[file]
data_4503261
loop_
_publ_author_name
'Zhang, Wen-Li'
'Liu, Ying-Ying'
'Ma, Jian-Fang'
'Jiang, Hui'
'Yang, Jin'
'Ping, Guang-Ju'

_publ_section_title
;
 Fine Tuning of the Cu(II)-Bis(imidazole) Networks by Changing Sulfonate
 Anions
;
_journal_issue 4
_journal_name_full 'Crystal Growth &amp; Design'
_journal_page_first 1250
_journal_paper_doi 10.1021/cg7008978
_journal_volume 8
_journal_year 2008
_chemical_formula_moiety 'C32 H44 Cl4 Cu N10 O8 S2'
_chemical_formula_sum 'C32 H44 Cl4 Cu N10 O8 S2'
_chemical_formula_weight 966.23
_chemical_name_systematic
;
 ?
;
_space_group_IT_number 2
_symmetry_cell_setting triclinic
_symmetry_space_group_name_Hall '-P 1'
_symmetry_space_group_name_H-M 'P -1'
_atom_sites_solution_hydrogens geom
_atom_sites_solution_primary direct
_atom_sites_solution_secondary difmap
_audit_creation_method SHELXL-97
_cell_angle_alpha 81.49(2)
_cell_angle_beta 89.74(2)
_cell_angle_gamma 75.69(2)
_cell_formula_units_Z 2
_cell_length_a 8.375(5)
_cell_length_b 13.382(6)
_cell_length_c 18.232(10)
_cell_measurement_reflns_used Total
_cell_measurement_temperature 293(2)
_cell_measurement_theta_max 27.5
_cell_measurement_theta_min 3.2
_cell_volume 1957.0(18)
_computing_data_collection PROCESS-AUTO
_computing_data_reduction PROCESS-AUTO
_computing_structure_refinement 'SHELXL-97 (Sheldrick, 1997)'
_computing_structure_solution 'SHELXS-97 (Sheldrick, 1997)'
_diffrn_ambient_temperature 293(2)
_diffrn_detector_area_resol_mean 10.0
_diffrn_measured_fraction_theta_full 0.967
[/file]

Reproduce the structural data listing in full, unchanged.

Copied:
data_4503261
loop_
_publ_author_name
'Zhang, Wen-Li'
'Liu, Ying-Ying'
'Ma, Jian-Fang'
'Jiang, Hui'
'Yang, Jin'
'Ping, Guang-Ju'

_publ_section_title
;
 Fine Tuning of the Cu(II)-Bis(imidazole) Networks by Changing Sulfonate
 Anions
;
_journal_issue 4
_journal_name_full 'Crystal Growth &amp; Design'
_journal_page_first 1250
_journal_paper_doi 10.1021/cg7008978
_journal_volume 8
_journal_year 2008
_chemical_formula_moiety 'C32 H44 Cl4 Cu N10 O8 S2'
_chemical_formula_sum 'C32 H44 Cl4 Cu N10 O8 S2'
_chemical_formula_weight 966.23
_chemical_name_systematic
;
 ?
;
_space_group_IT_number 2
_symmetry_cell_setting triclinic
_symmetry_space_group_name_Hall '-P 1'
_symmetry_space_group_name_H-M 'P -1'
_atom_sites_solution_hydrogens geom
_atom_sites_solution_primary direct
_atom_sites_solution_secondary difmap
_audit_creation_method SHELXL-97
_cell_angle_alpha 81.49(2)
_cell_angle_beta 89.74(2)
_cell_angle_gamma 75.69(2)
_cell_formula_units_Z 2
_cell_length_a 8.375(5)
_cell_length_b 13.382(6)
_cell_length_c 18.232(10)
_cell_measurement_reflns_used Total
_cell_measurement_temperature 293(2)
_cell_measurement_theta_max 27.5
_cell_measurement_theta_min 3.2
_cell_volume 1957.0(18)
_computing_data_collection PROCESS-AUTO
_computing_data_reduction PROCESS-AUTO
_computing_structure_refinement 'SHELXL-97 (Sheldrick, 1997)'
_computing_structure_solution 'SHELXS-97 (Sheldrick, 1997)'
_diffrn_ambient_temperature 293(2)
_diffrn_detector_area_resol_mean 10.0
_diffrn_measured_fraction_theta_full 0.967